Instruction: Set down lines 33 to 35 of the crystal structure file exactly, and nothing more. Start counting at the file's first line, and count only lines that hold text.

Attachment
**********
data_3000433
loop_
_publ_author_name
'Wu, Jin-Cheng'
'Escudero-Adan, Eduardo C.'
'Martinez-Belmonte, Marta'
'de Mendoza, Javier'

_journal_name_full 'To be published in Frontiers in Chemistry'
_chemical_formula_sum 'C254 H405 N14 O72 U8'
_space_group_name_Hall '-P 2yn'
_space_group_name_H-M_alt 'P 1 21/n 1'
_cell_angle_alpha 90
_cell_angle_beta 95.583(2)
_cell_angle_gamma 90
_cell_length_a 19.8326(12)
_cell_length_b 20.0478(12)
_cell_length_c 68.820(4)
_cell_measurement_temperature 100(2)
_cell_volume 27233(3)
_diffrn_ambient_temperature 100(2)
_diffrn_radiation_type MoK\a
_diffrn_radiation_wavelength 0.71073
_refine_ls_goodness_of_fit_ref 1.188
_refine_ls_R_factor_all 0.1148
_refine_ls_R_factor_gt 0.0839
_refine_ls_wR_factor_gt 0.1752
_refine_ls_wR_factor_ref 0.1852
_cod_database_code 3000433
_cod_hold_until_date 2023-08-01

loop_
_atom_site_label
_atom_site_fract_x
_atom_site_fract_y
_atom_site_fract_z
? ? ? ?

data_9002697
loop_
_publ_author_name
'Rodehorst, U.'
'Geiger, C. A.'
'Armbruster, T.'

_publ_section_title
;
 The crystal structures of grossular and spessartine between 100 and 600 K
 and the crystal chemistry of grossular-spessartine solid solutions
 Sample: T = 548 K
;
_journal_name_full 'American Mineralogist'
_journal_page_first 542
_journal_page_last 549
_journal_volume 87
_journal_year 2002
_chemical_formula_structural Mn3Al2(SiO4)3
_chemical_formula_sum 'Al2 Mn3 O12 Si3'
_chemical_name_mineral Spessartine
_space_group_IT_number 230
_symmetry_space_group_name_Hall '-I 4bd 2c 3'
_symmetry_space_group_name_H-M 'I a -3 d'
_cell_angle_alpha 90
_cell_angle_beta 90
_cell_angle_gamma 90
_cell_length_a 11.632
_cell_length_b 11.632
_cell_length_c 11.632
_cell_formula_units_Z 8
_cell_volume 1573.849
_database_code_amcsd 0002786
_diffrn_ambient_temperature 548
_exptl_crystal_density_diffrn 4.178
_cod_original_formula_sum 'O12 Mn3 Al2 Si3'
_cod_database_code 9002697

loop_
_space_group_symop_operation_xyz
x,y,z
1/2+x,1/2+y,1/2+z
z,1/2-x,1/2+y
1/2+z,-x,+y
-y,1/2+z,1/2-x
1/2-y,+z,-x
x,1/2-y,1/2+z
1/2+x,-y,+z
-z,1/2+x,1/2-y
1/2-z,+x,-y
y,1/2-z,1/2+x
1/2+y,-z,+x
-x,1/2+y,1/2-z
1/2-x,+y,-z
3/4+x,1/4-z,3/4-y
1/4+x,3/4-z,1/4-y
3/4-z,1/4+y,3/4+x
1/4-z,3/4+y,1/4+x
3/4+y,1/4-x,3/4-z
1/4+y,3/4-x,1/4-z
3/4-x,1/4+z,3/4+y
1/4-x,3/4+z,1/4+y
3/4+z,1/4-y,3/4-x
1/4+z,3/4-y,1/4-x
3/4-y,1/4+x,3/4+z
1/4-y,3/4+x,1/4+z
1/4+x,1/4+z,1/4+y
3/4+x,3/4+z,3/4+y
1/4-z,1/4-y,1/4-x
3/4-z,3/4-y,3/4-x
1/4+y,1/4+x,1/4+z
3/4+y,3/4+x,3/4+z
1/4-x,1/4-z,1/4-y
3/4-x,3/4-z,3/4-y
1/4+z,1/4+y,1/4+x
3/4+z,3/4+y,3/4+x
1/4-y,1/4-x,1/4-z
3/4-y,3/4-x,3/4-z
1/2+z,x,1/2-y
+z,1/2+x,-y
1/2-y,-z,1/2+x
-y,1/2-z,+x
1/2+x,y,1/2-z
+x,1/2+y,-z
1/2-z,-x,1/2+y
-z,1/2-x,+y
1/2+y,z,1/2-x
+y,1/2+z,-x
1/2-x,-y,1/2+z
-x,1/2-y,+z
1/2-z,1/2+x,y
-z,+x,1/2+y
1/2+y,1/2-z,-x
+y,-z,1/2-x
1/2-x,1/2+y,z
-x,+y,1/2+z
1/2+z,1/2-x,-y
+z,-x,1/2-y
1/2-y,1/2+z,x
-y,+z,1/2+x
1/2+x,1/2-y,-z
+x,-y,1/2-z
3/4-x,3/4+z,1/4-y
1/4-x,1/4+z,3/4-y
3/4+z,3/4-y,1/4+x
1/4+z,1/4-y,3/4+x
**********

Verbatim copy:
_atom_site_fract_y
_atom_site_fract_z
? ? ? ?